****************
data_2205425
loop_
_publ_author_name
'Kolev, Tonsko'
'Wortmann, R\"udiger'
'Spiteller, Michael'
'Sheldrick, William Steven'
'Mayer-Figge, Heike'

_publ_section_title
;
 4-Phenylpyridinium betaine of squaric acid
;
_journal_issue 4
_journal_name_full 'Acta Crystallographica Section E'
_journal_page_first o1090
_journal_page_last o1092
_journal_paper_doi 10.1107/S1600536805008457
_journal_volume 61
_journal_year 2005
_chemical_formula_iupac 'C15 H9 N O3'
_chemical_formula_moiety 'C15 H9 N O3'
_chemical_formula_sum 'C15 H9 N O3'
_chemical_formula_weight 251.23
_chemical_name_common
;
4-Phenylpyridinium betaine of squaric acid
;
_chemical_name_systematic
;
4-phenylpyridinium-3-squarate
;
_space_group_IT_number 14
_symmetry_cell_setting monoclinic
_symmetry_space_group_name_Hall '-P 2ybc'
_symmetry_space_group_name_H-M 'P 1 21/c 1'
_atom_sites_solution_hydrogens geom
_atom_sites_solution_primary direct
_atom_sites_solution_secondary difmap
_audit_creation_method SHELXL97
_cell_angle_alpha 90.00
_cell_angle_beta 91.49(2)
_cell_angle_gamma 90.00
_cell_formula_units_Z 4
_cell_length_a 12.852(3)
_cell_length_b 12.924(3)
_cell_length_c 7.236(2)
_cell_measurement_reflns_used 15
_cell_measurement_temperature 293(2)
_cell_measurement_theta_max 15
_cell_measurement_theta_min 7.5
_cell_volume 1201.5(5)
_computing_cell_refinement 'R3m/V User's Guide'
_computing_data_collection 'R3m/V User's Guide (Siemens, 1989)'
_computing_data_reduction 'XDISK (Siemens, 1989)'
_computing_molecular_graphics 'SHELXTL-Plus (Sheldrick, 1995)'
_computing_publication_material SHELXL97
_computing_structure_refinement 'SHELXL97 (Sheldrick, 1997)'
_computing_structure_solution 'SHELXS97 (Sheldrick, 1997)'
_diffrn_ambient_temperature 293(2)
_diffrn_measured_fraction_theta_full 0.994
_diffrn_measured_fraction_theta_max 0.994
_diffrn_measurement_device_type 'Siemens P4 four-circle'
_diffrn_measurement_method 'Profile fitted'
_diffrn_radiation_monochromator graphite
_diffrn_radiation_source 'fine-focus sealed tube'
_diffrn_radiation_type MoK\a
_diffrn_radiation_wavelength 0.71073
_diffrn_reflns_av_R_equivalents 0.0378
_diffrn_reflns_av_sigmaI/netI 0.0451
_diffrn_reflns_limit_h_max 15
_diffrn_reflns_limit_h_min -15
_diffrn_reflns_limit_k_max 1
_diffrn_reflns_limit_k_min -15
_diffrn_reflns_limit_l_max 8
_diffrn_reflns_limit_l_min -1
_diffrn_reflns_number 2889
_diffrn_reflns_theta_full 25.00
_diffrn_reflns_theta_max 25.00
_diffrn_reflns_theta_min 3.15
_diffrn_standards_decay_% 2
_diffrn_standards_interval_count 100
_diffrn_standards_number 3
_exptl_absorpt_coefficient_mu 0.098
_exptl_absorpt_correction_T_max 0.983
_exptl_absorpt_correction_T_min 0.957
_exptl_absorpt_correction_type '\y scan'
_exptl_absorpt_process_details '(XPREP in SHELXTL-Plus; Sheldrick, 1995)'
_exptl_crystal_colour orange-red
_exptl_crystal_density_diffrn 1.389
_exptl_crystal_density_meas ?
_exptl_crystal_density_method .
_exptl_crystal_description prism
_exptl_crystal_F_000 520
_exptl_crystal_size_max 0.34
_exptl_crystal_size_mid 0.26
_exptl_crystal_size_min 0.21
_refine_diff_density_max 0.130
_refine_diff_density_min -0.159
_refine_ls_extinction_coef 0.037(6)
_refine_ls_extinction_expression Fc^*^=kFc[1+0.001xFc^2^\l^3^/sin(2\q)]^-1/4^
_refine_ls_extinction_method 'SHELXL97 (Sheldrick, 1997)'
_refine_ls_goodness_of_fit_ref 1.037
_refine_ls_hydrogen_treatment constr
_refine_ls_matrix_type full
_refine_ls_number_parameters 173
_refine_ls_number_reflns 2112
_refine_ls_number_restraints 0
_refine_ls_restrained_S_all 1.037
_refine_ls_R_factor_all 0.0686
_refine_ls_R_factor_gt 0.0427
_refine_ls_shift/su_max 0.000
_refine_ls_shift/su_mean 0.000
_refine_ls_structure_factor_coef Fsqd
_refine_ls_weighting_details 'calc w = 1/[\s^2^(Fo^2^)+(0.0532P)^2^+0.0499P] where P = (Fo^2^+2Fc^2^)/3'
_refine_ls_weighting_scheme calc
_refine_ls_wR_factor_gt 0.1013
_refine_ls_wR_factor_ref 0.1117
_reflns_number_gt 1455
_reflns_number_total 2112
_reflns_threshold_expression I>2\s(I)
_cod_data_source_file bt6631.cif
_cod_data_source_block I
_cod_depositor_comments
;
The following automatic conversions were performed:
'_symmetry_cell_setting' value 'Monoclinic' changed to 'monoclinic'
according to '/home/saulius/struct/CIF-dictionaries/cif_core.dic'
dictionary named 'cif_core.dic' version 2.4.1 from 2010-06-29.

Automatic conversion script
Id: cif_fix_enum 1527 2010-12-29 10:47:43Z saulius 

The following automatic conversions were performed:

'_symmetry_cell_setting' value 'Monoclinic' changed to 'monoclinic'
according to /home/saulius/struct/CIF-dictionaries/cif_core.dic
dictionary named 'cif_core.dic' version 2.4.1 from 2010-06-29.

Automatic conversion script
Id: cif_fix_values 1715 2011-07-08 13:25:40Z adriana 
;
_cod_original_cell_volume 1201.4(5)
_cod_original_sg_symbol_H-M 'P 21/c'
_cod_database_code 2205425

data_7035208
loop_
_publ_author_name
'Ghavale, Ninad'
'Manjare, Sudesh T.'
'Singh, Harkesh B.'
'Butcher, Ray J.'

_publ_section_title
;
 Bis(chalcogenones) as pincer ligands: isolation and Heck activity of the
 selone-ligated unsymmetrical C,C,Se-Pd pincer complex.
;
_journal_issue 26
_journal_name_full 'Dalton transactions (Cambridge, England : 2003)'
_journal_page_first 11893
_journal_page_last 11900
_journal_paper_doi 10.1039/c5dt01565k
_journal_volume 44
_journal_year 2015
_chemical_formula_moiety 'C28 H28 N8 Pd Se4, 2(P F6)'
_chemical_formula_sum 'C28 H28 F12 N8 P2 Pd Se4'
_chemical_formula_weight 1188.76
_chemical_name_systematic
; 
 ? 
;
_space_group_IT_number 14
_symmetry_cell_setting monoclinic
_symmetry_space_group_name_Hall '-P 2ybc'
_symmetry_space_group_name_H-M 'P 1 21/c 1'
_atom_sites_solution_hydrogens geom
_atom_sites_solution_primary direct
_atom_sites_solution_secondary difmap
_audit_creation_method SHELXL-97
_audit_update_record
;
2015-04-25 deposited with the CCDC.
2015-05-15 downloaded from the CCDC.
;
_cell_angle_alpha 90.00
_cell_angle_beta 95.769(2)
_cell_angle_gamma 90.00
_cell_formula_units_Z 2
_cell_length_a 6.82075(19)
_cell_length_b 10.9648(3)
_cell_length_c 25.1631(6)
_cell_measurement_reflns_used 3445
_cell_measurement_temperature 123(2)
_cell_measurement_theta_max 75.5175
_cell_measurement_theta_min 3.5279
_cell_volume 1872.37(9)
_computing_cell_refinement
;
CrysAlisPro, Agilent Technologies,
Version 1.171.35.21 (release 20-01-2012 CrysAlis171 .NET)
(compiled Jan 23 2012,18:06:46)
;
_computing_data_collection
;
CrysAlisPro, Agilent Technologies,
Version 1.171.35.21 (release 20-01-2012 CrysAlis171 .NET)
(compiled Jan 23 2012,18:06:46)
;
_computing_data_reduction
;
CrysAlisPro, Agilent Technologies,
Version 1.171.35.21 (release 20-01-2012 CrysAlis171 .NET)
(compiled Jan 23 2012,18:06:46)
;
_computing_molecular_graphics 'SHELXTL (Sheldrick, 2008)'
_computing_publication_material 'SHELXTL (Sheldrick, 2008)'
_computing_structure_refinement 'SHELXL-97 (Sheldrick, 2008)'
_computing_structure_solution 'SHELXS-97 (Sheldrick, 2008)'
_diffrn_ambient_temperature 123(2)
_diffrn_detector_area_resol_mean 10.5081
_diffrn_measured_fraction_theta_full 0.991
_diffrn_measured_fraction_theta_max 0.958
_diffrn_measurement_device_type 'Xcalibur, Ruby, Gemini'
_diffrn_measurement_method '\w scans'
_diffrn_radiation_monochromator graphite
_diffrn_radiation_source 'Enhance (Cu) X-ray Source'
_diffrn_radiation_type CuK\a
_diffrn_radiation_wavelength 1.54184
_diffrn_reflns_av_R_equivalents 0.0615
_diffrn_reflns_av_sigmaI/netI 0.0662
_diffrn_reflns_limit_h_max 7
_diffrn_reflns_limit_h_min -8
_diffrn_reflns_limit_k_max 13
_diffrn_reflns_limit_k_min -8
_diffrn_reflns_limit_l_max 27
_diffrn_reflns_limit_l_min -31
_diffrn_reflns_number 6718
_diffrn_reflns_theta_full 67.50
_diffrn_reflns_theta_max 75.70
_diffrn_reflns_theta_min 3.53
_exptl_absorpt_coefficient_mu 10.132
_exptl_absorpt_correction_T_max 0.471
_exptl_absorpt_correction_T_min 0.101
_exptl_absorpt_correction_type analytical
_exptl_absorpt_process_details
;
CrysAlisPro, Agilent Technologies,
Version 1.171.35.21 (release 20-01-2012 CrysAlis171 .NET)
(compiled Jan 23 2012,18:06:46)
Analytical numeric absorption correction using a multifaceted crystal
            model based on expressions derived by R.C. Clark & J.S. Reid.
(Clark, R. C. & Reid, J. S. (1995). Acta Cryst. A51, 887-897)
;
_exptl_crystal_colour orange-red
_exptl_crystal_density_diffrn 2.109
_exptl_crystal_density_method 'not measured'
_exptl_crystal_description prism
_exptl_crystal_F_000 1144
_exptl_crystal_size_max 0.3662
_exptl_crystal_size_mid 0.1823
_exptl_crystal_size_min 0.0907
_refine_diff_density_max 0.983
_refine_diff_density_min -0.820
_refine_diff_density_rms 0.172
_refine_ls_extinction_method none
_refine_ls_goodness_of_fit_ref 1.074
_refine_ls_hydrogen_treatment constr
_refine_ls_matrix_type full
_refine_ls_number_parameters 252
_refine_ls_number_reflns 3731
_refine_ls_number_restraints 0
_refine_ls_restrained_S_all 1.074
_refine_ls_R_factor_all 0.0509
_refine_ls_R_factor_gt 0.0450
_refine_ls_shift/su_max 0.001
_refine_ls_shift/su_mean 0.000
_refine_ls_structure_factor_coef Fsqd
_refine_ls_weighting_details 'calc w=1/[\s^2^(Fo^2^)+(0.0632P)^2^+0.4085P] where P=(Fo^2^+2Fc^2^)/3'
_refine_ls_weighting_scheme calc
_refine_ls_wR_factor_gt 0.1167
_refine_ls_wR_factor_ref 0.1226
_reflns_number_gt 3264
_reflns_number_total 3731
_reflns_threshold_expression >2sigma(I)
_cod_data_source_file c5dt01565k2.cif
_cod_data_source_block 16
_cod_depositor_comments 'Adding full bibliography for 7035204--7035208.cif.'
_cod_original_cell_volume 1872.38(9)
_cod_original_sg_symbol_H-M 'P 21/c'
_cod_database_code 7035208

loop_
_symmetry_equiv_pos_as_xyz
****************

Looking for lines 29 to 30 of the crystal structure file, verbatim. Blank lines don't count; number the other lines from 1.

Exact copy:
;
4-phenylpyridinium-3-squarate